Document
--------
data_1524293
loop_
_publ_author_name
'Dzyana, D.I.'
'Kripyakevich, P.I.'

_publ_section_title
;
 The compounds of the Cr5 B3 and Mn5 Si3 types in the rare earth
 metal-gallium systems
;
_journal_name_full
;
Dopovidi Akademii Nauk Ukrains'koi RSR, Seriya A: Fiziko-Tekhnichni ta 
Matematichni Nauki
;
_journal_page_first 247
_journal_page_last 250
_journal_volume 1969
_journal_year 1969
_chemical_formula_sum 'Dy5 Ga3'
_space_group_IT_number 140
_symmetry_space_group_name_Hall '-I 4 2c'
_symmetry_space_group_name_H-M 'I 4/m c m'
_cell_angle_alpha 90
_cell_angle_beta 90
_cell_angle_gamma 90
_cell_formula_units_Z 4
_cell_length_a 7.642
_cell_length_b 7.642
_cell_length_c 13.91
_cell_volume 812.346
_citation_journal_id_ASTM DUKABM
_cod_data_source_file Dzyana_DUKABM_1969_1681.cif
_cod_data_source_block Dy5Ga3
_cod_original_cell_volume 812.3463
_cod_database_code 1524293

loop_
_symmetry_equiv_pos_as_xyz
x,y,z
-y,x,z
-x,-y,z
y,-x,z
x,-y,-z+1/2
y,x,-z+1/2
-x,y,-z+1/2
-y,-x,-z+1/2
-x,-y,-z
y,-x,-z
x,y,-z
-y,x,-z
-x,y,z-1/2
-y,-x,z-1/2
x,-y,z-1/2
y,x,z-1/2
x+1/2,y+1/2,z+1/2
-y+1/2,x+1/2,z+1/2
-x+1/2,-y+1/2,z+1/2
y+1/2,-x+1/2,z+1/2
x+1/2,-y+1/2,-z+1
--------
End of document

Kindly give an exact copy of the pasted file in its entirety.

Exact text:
data_1524293
loop_
_publ_author_name
'Dzyana, D.I.'
'Kripyakevich, P.I.'

_publ_section_title
;
 The compounds of the Cr5 B3 and Mn5 Si3 types in the rare earth
 metal-gallium systems
;
_journal_name_full
;
Dopovidi Akademii Nauk Ukrains'koi RSR, Seriya A: Fiziko-Tekhnichni ta 
Matematichni Nauki
;
_journal_page_first 247
_journal_page_last 250
_journal_volume 1969
_journal_year 1969
_chemical_formula_sum 'Dy5 Ga3'
_space_group_IT_number 140
_symmetry_space_group_name_Hall '-I 4 2c'
_symmetry_space_group_name_H-M 'I 4/m c m'
_cell_angle_alpha 90
_cell_angle_beta 90
_cell_angle_gamma 90
_cell_formula_units_Z 4
_cell_length_a 7.642
_cell_length_b 7.642
_cell_length_c 13.91
_cell_volume 812.346
_citation_journal_id_ASTM DUKABM
_cod_data_source_file Dzyana_DUKABM_1969_1681.cif
_cod_data_source_block Dy5Ga3
_cod_original_cell_volume 812.3463
_cod_database_code 1524293

loop_
_symmetry_equiv_pos_as_xyz
x,y,z
-y,x,z
-x,-y,z
y,-x,z
x,-y,-z+1/2
y,x,-z+1/2
-x,y,-z+1/2
-y,-x,-z+1/2
-x,-y,-z
y,-x,-z
x,y,-z
-y,x,-z
-x,y,z-1/2
-y,-x,z-1/2
x,-y,z-1/2
y,x,z-1/2
x+1/2,y+1/2,z+1/2
-y+1/2,x+1/2,z+1/2
-x+1/2,-y+1/2,z+1/2
y+1/2,-x+1/2,z+1/2
x+1/2,-y+1/2,-z+1